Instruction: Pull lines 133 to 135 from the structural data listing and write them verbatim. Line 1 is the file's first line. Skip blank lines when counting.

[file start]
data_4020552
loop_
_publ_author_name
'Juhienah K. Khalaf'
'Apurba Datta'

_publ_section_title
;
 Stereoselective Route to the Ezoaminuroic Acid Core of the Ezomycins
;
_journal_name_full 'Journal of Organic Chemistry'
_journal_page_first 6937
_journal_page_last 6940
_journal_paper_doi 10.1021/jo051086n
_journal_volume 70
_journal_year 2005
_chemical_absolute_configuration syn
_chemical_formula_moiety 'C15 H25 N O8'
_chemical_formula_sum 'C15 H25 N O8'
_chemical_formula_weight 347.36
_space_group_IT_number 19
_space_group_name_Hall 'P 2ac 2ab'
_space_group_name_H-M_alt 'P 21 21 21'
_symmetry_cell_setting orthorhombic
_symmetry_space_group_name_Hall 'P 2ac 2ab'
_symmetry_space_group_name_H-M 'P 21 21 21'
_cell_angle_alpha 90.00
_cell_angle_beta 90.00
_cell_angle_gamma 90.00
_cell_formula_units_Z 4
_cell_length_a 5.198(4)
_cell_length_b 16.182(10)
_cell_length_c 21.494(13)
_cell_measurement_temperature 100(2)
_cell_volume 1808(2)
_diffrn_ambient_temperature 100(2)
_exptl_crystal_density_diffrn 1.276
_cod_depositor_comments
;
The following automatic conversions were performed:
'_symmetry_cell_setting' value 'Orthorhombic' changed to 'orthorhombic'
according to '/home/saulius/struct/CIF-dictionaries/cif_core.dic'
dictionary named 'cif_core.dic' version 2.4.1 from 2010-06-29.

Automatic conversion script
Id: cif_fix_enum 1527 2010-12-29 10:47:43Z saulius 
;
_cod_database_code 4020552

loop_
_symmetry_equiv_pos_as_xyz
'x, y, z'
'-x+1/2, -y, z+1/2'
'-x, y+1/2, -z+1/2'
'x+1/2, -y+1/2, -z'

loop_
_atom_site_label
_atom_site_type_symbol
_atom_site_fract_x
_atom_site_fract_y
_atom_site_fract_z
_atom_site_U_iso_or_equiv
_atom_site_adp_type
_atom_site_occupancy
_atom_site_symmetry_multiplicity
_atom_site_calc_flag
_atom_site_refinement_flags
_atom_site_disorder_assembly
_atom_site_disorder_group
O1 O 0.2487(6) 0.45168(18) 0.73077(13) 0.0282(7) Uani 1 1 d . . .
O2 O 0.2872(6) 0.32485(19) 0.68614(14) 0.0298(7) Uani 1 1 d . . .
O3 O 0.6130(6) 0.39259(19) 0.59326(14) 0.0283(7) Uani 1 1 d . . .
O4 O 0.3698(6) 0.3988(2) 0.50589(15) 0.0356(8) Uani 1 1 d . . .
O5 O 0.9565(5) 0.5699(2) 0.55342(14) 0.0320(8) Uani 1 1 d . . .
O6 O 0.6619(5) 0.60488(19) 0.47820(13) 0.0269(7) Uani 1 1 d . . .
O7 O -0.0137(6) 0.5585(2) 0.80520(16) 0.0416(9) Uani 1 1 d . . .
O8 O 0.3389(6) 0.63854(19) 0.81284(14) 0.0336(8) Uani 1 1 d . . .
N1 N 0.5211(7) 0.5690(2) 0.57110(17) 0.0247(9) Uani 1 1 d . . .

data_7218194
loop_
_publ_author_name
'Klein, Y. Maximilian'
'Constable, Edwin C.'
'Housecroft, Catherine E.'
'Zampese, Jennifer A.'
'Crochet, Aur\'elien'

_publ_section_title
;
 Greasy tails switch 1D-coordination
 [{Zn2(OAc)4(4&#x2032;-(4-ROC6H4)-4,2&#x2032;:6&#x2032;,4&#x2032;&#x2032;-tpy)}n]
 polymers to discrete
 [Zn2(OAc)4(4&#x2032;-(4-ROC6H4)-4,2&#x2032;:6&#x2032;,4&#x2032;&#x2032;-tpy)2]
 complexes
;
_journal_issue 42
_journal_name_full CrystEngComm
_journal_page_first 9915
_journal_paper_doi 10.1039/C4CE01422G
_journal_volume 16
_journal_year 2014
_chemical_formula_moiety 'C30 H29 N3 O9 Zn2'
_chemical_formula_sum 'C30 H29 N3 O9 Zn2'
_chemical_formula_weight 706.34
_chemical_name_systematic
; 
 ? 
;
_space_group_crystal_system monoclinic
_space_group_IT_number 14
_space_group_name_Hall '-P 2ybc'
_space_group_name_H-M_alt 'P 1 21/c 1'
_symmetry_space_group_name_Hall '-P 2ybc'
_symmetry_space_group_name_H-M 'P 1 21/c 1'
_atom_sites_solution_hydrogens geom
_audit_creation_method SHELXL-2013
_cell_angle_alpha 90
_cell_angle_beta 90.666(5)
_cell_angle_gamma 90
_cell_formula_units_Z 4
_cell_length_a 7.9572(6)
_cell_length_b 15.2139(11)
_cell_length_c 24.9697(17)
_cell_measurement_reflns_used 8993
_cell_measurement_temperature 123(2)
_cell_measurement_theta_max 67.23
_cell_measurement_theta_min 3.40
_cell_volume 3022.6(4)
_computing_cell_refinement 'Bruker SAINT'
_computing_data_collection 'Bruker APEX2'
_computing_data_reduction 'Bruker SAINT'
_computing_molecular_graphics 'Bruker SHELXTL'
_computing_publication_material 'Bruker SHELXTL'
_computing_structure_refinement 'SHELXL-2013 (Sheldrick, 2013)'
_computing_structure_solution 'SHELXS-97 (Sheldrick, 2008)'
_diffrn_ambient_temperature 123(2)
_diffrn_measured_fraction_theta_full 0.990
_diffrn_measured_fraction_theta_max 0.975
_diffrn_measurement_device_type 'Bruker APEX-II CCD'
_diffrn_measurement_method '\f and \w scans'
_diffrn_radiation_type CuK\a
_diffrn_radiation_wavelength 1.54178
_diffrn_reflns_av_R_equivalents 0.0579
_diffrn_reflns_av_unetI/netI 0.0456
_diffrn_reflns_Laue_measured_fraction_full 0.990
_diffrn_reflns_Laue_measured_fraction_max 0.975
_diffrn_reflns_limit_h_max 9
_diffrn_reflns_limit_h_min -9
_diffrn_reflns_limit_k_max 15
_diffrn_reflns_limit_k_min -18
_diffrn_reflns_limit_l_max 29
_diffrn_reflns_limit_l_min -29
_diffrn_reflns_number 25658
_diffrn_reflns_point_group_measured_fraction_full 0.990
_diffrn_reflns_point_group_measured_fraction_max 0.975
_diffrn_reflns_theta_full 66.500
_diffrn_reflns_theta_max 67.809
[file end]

_diffrn_measured_fraction_theta_full 0.990
_diffrn_measured_fraction_theta_max 0.975
_diffrn_measurement_device_type 'Bruker APEX-II CCD'